The inputs to the piriform cortex from the olfactory bulb are nontopographically spread across the entire surface of the piriform cortex. Accordingly, presentation of eight different odors to rats results in an increased firing rate ~30% of piriform cortex cells, with each cell responding to at least one odor (Schoenbaum and Eichenbaum 1995). This unique, widespread activation results from overlapping afferent inputs and hardwired connectivity between pyramidal neurons (Johnson et al. 2000) where widespread axonal arbors of individual neurons extend over nearly the full length of the cerebral hemisphere, unlike the columnar organization of other primary sensory areas which are associated with regularly arranged, patchy concentrations of connectivity (Haberly 2001; Franks et al. 2011). Thus, each pyramidal neuron makes a small number of synaptic contacts with a large number of other cells at disparate locations in the piriform cortex.
Here, we combine multisite recording of simultaneous fPSPs and whole‐cell patch‐clamp recordings to demonstrate the manner by which learning‐induced modifications in single neurons modify the neuronal ensemble activity.
Materials and Methods
Subjects and apparatus.
Age‐matched young adult (~150 grams at the beginning of training), Sprague–Dawley male rats were used. Prior to training, rats were maintained on a 23.5 h water‐deprivation schedule, with food available ad libitum. The olfactory discrimination training protocol was performed daily on each trained and pseudotrained rat in a 4‐arm radial maze (Fig. 1A) as previously described (Saar et al. 1999, 2001) using commercial odors (Lemon, Peach, Orange and Pineapple) that are regularly used in the cosmetics and food industry.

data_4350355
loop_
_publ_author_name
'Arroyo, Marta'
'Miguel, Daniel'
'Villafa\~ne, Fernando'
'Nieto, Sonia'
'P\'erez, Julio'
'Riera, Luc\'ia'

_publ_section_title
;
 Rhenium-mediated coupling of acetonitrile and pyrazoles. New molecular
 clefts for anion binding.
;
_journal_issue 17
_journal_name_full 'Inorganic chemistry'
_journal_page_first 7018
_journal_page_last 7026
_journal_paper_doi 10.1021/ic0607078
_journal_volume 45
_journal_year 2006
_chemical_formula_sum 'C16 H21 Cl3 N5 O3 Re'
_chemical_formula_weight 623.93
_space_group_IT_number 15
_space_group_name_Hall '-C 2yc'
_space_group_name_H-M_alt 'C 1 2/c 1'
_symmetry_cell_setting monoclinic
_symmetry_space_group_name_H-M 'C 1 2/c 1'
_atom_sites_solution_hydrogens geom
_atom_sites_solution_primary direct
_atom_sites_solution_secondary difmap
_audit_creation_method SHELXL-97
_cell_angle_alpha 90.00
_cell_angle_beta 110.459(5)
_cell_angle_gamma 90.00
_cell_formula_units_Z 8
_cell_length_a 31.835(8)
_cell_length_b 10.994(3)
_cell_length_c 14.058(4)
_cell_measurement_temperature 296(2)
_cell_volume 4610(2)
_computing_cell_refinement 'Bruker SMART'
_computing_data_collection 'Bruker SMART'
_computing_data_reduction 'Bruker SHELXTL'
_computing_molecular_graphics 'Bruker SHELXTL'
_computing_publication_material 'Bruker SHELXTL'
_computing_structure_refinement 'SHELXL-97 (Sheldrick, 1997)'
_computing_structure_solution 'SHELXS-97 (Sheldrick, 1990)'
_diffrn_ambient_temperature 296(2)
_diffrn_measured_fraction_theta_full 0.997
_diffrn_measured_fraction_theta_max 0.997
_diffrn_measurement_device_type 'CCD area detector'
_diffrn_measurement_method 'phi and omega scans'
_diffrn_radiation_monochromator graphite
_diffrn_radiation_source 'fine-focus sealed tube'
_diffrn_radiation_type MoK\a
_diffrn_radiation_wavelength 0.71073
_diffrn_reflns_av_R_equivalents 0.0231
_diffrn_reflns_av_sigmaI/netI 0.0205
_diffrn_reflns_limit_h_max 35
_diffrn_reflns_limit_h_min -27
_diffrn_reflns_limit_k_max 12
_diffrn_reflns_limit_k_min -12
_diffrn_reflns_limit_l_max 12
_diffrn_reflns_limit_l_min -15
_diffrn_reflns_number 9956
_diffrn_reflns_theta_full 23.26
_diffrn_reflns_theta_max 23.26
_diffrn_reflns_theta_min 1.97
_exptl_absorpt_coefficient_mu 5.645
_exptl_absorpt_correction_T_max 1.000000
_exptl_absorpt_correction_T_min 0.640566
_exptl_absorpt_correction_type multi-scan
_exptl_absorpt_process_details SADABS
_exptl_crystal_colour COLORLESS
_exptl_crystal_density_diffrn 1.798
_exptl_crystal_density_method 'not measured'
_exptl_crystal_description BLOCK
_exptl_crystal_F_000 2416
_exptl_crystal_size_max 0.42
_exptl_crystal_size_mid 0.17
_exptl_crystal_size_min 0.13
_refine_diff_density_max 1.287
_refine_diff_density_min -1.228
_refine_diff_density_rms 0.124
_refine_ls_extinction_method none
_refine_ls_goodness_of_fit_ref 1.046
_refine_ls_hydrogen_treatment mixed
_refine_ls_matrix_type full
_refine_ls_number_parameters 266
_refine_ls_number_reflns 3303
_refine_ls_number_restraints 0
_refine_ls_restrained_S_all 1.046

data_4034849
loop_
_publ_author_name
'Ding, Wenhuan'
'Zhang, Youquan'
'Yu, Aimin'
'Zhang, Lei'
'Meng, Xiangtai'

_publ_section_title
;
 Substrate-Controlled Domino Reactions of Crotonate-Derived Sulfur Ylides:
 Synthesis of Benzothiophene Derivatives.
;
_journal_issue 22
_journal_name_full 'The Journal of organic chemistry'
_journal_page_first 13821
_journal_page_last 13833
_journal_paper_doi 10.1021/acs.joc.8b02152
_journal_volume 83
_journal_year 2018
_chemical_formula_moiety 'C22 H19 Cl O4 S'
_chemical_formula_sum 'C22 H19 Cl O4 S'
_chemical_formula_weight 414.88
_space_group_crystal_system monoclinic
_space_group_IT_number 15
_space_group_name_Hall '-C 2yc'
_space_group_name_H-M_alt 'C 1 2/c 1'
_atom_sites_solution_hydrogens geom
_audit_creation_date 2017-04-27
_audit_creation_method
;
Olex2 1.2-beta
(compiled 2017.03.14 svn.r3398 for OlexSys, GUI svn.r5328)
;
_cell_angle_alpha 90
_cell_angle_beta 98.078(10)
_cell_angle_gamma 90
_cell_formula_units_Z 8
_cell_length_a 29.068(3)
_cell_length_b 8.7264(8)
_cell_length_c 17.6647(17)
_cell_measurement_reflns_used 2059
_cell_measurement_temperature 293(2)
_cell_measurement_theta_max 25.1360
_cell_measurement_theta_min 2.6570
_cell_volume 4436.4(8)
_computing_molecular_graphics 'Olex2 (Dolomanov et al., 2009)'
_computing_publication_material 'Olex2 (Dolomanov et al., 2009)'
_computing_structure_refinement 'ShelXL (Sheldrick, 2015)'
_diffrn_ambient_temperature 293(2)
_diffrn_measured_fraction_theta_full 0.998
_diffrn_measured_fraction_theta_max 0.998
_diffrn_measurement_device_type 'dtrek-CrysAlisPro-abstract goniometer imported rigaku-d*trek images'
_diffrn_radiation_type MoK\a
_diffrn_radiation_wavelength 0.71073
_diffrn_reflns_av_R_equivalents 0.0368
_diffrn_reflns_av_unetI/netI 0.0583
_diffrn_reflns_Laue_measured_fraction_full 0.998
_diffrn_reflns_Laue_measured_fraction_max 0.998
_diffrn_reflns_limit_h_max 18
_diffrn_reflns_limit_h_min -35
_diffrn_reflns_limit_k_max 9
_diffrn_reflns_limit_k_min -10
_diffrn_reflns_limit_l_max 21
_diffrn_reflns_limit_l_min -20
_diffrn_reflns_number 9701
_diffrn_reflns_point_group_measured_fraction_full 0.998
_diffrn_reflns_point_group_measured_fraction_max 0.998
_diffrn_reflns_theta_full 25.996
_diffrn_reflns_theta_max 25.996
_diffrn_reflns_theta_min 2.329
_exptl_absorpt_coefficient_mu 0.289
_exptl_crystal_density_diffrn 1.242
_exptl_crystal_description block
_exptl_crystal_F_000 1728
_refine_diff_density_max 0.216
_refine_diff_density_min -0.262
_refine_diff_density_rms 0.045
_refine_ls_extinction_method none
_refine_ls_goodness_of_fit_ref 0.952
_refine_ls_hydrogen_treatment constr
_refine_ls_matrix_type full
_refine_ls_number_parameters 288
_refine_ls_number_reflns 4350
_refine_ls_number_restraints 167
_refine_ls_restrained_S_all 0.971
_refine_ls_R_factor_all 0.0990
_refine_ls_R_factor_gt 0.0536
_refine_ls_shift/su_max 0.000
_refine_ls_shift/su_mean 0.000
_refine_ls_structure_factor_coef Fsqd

Olfactory training consisted of 20 trials per day for each rat as previously described (Saar et al. 2001). In short, in each trial, the rat had to choose between two odors (positive and negative cue) presented simultaneously. Rats designated to the trained group were rewarded with drinking water upon choosing the positive cue. Rats in the pseudotrained group were rewarded in a random fashion, upon choosing any odor. The criterion for learning was at least 80% positive cue choices in the last 10 trials of a training day (Saar et al. 1999, 2001). Rats in the naïve group were water deprived, but not exposed to the maze.